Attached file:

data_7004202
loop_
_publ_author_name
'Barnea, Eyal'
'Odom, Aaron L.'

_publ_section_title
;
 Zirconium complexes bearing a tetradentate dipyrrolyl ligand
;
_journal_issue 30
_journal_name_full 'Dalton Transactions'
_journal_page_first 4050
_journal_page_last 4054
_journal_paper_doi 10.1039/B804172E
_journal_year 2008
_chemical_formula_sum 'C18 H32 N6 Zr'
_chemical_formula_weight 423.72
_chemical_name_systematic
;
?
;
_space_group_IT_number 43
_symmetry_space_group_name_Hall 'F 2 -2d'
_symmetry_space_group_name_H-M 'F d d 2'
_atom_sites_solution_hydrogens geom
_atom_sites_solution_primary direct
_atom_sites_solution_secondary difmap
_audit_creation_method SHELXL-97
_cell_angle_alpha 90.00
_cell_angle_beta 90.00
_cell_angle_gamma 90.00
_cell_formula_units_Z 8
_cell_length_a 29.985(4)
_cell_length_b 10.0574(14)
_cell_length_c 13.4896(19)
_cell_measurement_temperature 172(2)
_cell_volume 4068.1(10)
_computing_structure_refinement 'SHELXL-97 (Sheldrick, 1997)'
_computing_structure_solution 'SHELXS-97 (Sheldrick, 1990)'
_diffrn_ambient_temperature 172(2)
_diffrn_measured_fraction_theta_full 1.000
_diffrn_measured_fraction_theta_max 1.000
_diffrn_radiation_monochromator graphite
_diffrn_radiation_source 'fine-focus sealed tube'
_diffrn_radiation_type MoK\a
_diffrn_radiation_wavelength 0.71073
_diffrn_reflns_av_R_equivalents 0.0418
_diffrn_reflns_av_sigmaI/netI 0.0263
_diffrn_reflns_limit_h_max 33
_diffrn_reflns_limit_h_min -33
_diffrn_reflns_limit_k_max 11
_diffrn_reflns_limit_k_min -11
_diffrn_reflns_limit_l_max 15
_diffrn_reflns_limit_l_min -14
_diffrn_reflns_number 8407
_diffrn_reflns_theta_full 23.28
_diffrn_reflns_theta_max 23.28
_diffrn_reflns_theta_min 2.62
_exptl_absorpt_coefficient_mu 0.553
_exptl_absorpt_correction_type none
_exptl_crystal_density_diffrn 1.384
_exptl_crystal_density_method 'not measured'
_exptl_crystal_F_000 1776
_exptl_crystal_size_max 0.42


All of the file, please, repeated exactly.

data_7004202
loop_
_publ_author_name
'Barnea, Eyal'
'Odom, Aaron L.'

_publ_section_title
;
 Zirconium complexes bearing a tetradentate dipyrrolyl ligand
;
_journal_issue 30
_journal_name_full 'Dalton Transactions'
_journal_page_first 4050
_journal_page_last 4054
_journal_paper_doi 10.1039/B804172E
_journal_year 2008
_chemical_formula_sum 'C18 H32 N6 Zr'
_chemical_formula_weight 423.72
_chemical_name_systematic
;
?
;
_space_group_IT_number 43
_symmetry_space_group_name_Hall 'F 2 -2d'
_symmetry_space_group_name_H-M 'F d d 2'
_atom_sites_solution_hydrogens geom
_atom_sites_solution_primary direct
_atom_sites_solution_secondary difmap
_audit_creation_method SHELXL-97
_cell_angle_alpha 90.00
_cell_angle_beta 90.00
_cell_angle_gamma 90.00
_cell_formula_units_Z 8
_cell_length_a 29.985(4)
_cell_length_b 10.0574(14)
_cell_length_c 13.4896(19)
_cell_measurement_temperature 172(2)
_cell_volume 4068.1(10)
_computing_structure_refinement 'SHELXL-97 (Sheldrick, 1997)'
_computing_structure_solution 'SHELXS-97 (Sheldrick, 1990)'
_diffrn_ambient_temperature 172(2)
_diffrn_measured_fraction_theta_full 1.000
_diffrn_measured_fraction_theta_max 1.000
_diffrn_radiation_monochromator graphite
_diffrn_radiation_source 'fine-focus sealed tube'
_diffrn_radiation_type MoK\a
_diffrn_radiation_wavelength 0.71073
_diffrn_reflns_av_R_equivalents 0.0418
_diffrn_reflns_av_sigmaI/netI 0.0263
_diffrn_reflns_limit_h_max 33
_diffrn_reflns_limit_h_min -33
_diffrn_reflns_limit_k_max 11
_diffrn_reflns_limit_k_min -11
_diffrn_reflns_limit_l_max 15
_diffrn_reflns_limit_l_min -14
_diffrn_reflns_number 8407
_diffrn_reflns_theta_full 23.28
_diffrn_reflns_theta_max 23.28
_diffrn_reflns_theta_min 2.62
_exptl_absorpt_coefficient_mu 0.553
_exptl_absorpt_correction_type none
_exptl_crystal_density_diffrn 1.384
_exptl_crystal_density_method 'not measured'
_exptl_crystal_F_000 1776
_exptl_crystal_size_max 0.42